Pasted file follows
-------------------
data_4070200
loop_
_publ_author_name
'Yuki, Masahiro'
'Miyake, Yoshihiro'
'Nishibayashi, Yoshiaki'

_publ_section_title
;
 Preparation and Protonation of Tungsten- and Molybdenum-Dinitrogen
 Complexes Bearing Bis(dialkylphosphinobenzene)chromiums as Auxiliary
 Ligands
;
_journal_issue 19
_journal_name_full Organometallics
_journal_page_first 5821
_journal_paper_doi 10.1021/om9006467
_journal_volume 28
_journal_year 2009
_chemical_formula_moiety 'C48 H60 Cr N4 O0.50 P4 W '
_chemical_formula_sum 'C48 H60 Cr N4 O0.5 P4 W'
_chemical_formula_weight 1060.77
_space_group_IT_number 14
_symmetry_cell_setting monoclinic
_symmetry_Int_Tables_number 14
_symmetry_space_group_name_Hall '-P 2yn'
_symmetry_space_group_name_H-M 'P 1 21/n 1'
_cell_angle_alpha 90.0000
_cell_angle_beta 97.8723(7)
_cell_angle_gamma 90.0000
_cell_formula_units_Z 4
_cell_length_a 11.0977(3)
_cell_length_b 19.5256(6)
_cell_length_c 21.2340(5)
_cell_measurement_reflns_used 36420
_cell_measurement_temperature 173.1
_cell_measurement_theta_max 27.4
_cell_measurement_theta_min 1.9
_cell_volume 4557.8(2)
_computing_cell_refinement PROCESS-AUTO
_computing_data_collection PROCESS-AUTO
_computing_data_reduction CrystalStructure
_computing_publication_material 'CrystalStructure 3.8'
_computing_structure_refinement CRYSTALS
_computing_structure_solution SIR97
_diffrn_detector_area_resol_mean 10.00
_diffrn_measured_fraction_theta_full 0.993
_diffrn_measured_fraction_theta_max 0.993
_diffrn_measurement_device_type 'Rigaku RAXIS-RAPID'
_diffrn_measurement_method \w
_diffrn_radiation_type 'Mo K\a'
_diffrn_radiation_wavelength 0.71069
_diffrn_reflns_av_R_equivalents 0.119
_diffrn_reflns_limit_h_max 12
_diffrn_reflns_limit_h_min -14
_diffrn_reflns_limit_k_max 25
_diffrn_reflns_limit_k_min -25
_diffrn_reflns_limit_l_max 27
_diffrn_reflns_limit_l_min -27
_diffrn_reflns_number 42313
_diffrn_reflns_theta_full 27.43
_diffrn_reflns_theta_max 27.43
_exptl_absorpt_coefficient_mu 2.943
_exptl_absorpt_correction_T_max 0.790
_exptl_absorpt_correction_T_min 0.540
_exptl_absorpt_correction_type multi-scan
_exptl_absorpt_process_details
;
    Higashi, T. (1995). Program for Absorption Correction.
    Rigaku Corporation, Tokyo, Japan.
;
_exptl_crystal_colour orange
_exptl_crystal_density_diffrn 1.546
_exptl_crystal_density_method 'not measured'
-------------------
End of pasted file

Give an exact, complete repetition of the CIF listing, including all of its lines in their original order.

data_4070200
loop_
_publ_author_name
'Yuki, Masahiro'
'Miyake, Yoshihiro'
'Nishibayashi, Yoshiaki'

_publ_section_title
;
 Preparation and Protonation of Tungsten- and Molybdenum-Dinitrogen
 Complexes Bearing Bis(dialkylphosphinobenzene)chromiums as Auxiliary
 Ligands
;
_journal_issue 19
_journal_name_full Organometallics
_journal_page_first 5821
_journal_paper_doi 10.1021/om9006467
_journal_volume 28
_journal_year 2009
_chemical_formula_moiety 'C48 H60 Cr N4 O0.50 P4 W '
_chemical_formula_sum 'C48 H60 Cr N4 O0.5 P4 W'
_chemical_formula_weight 1060.77
_space_group_IT_number 14
_symmetry_cell_setting monoclinic
_symmetry_Int_Tables_number 14
_symmetry_space_group_name_Hall '-P 2yn'
_symmetry_space_group_name_H-M 'P 1 21/n 1'
_cell_angle_alpha 90.0000
_cell_angle_beta 97.8723(7)
_cell_angle_gamma 90.0000
_cell_formula_units_Z 4
_cell_length_a 11.0977(3)
_cell_length_b 19.5256(6)
_cell_length_c 21.2340(5)
_cell_measurement_reflns_used 36420
_cell_measurement_temperature 173.1
_cell_measurement_theta_max 27.4
_cell_measurement_theta_min 1.9
_cell_volume 4557.8(2)
_computing_cell_refinement PROCESS-AUTO
_computing_data_collection PROCESS-AUTO
_computing_data_reduction CrystalStructure
_computing_publication_material 'CrystalStructure 3.8'
_computing_structure_refinement CRYSTALS
_computing_structure_solution SIR97
_diffrn_detector_area_resol_mean 10.00
_diffrn_measured_fraction_theta_full 0.993
_diffrn_measured_fraction_theta_max 0.993
_diffrn_measurement_device_type 'Rigaku RAXIS-RAPID'
_diffrn_measurement_method \w
_diffrn_radiation_type 'Mo K\a'
_diffrn_radiation_wavelength 0.71069
_diffrn_reflns_av_R_equivalents 0.119
_diffrn_reflns_limit_h_max 12
_diffrn_reflns_limit_h_min -14
_diffrn_reflns_limit_k_max 25
_diffrn_reflns_limit_k_min -25
_diffrn_reflns_limit_l_max 27
_diffrn_reflns_limit_l_min -27
_diffrn_reflns_number 42313
_diffrn_reflns_theta_full 27.43
_diffrn_reflns_theta_max 27.43
_exptl_absorpt_coefficient_mu 2.943
_exptl_absorpt_correction_T_max 0.790
_exptl_absorpt_correction_T_min 0.540
_exptl_absorpt_correction_type multi-scan
_exptl_absorpt_process_details
;
    Higashi, T. (1995). Program for Absorption Correction.
    Rigaku Corporation, Tokyo, Japan.
;
_exptl_crystal_colour orange
_exptl_crystal_density_diffrn 1.546
_exptl_crystal_density_method 'not measured'